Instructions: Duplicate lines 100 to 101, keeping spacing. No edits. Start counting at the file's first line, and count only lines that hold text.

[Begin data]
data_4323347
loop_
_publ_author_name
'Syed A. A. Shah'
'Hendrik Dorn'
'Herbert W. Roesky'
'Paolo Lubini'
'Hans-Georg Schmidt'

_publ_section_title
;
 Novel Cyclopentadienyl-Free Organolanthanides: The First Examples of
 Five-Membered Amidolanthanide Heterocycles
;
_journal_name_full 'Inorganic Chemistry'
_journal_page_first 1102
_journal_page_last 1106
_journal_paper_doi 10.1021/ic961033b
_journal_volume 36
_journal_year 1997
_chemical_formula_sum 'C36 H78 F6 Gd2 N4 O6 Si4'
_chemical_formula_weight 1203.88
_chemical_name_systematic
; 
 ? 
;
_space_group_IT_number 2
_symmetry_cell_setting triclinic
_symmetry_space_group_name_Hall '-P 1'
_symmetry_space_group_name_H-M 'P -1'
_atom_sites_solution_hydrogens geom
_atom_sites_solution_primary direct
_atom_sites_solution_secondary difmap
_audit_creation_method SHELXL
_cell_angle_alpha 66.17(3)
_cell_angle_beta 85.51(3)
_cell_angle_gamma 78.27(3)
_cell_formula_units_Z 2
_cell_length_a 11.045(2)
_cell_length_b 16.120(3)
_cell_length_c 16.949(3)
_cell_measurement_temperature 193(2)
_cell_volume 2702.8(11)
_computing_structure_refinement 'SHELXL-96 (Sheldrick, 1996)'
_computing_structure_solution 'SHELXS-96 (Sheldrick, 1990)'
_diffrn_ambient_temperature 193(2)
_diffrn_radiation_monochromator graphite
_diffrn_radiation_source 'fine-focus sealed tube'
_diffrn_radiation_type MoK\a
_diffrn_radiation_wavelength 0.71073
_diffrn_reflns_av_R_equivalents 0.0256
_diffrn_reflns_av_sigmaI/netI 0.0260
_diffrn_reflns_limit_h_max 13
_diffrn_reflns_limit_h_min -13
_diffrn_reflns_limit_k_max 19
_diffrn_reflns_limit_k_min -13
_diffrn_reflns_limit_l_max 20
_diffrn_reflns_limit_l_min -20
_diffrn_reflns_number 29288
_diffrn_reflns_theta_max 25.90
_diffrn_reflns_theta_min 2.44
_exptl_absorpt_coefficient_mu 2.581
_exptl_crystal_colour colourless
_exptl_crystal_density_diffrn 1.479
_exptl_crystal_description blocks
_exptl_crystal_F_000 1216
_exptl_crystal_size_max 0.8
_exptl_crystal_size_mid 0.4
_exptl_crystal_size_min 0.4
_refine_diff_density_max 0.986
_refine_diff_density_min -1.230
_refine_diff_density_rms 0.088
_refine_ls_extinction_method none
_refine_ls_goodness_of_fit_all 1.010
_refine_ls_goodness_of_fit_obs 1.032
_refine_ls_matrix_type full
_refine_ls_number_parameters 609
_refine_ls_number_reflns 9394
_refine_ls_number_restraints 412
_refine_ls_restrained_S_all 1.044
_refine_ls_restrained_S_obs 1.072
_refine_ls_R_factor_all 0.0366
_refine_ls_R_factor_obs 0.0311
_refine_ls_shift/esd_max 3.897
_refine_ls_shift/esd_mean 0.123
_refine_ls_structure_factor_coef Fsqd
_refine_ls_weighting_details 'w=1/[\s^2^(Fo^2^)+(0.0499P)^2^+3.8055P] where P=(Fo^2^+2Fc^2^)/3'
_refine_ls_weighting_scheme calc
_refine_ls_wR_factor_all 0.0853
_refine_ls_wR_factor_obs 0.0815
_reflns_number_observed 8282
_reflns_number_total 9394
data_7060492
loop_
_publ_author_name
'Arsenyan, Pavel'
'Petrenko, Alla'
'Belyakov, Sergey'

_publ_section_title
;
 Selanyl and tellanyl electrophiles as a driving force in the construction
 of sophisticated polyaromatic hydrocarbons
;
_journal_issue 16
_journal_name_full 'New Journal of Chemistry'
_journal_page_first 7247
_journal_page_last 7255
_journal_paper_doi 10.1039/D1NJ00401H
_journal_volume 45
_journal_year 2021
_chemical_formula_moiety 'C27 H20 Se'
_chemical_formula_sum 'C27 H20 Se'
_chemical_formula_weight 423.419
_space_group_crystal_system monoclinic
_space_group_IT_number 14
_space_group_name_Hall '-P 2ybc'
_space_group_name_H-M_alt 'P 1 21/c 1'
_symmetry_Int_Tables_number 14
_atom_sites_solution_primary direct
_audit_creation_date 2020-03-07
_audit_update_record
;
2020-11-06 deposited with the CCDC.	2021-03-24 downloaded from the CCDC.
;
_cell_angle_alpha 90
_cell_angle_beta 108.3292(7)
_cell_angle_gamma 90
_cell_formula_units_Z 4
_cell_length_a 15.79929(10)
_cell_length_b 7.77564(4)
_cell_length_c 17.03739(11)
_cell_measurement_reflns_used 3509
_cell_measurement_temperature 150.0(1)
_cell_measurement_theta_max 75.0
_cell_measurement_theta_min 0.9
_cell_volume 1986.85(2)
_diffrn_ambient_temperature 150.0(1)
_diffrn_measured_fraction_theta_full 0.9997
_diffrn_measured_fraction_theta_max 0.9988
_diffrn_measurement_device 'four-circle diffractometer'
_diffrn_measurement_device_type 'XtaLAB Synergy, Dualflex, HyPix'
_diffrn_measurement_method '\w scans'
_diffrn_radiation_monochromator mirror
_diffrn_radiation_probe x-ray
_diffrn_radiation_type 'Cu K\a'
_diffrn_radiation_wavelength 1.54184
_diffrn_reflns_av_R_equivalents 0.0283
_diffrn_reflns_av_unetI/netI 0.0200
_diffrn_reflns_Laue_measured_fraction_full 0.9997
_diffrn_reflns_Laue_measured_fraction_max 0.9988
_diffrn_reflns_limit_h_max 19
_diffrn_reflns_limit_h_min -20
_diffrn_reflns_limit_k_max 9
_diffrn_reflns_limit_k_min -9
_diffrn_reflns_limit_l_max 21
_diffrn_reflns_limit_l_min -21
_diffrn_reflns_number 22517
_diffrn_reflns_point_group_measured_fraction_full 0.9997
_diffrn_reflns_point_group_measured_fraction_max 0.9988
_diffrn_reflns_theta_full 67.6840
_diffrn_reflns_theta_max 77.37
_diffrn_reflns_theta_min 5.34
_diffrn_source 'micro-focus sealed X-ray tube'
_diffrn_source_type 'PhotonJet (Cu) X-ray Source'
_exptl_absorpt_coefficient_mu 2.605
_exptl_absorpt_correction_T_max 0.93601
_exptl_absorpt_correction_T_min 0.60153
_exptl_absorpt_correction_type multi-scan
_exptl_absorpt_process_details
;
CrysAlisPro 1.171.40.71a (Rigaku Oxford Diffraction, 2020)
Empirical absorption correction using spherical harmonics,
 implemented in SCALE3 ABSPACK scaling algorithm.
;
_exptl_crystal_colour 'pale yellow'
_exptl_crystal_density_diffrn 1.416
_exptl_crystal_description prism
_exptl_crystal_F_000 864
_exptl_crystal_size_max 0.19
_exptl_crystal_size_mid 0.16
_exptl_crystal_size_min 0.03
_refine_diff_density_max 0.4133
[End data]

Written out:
 Selanyl and tellanyl electrophiles as a driving force in the construction
 of sophisticated polyaromatic hydrocarbons